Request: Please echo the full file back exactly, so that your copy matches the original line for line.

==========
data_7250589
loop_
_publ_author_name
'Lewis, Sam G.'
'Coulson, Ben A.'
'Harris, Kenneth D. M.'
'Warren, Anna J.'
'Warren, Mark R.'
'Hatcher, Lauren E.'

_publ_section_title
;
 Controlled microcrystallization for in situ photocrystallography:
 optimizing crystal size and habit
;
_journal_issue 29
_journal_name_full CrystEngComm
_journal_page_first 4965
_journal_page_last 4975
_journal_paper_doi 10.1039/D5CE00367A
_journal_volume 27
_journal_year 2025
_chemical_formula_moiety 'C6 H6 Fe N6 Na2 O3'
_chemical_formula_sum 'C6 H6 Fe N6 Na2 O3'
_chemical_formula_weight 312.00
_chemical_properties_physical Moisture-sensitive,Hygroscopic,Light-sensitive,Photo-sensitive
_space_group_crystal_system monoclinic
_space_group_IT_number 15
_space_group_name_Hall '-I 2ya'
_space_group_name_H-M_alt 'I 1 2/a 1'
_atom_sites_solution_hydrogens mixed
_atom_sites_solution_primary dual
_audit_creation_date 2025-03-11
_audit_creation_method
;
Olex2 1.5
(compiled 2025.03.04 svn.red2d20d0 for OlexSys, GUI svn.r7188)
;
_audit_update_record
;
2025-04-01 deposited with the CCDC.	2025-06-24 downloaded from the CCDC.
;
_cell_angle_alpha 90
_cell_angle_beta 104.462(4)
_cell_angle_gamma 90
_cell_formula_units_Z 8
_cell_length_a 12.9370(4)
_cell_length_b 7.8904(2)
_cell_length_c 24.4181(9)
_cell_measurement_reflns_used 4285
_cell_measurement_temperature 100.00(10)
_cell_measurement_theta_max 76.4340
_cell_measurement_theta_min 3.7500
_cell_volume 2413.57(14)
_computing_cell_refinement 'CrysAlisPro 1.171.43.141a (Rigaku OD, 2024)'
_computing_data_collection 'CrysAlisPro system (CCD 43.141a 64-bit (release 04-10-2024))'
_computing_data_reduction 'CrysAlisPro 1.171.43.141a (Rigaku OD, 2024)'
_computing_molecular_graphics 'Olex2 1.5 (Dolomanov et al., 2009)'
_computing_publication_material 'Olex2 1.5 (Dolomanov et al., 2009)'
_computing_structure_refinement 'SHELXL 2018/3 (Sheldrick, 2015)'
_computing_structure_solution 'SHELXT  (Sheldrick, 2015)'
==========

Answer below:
data_7250589
loop_
_publ_author_name
'Lewis, Sam G.'
'Coulson, Ben A.'
'Harris, Kenneth D. M.'
'Warren, Anna J.'
'Warren, Mark R.'
'Hatcher, Lauren E.'

_publ_section_title
;
 Controlled microcrystallization for in situ photocrystallography:
 optimizing crystal size and habit
;
_journal_issue 29
_journal_name_full CrystEngComm
_journal_page_first 4965
_journal_page_last 4975
_journal_paper_doi 10.1039/D5CE00367A
_journal_volume 27
_journal_year 2025
_chemical_formula_moiety 'C6 H6 Fe N6 Na2 O3'
_chemical_formula_sum 'C6 H6 Fe N6 Na2 O3'
_chemical_formula_weight 312.00
_chemical_properties_physical Moisture-sensitive,Hygroscopic,Light-sensitive,Photo-sensitive
_space_group_crystal_system monoclinic
_space_group_IT_number 15
_space_group_name_Hall '-I 2ya'
_space_group_name_H-M_alt 'I 1 2/a 1'
_atom_sites_solution_hydrogens mixed
_atom_sites_solution_primary dual
_audit_creation_date 2025-03-11
_audit_creation_method
;
Olex2 1.5
(compiled 2025.03.04 svn.red2d20d0 for OlexSys, GUI svn.r7188)
;
_audit_update_record
;
2025-04-01 deposited with the CCDC.	2025-06-24 downloaded from the CCDC.
;
_cell_angle_alpha 90
_cell_angle_beta 104.462(4)
_cell_angle_gamma 90
_cell_formula_units_Z 8
_cell_length_a 12.9370(4)
_cell_length_b 7.8904(2)
_cell_length_c 24.4181(9)
_cell_measurement_reflns_used 4285
_cell_measurement_temperature 100.00(10)
_cell_measurement_theta_max 76.4340
_cell_measurement_theta_min 3.7500
_cell_volume 2413.57(14)
_computing_cell_refinement 'CrysAlisPro 1.171.43.141a (Rigaku OD, 2024)'
_computing_data_collection 'CrysAlisPro system (CCD 43.141a 64-bit (release 04-10-2024))'
_computing_data_reduction 'CrysAlisPro 1.171.43.141a (Rigaku OD, 2024)'
_computing_molecular_graphics 'Olex2 1.5 (Dolomanov et al., 2009)'
_computing_publication_material 'Olex2 1.5 (Dolomanov et al., 2009)'
_computing_structure_refinement 'SHELXL 2018/3 (Sheldrick, 2015)'
_computing_structure_solution 'SHELXT  (Sheldrick, 2015)'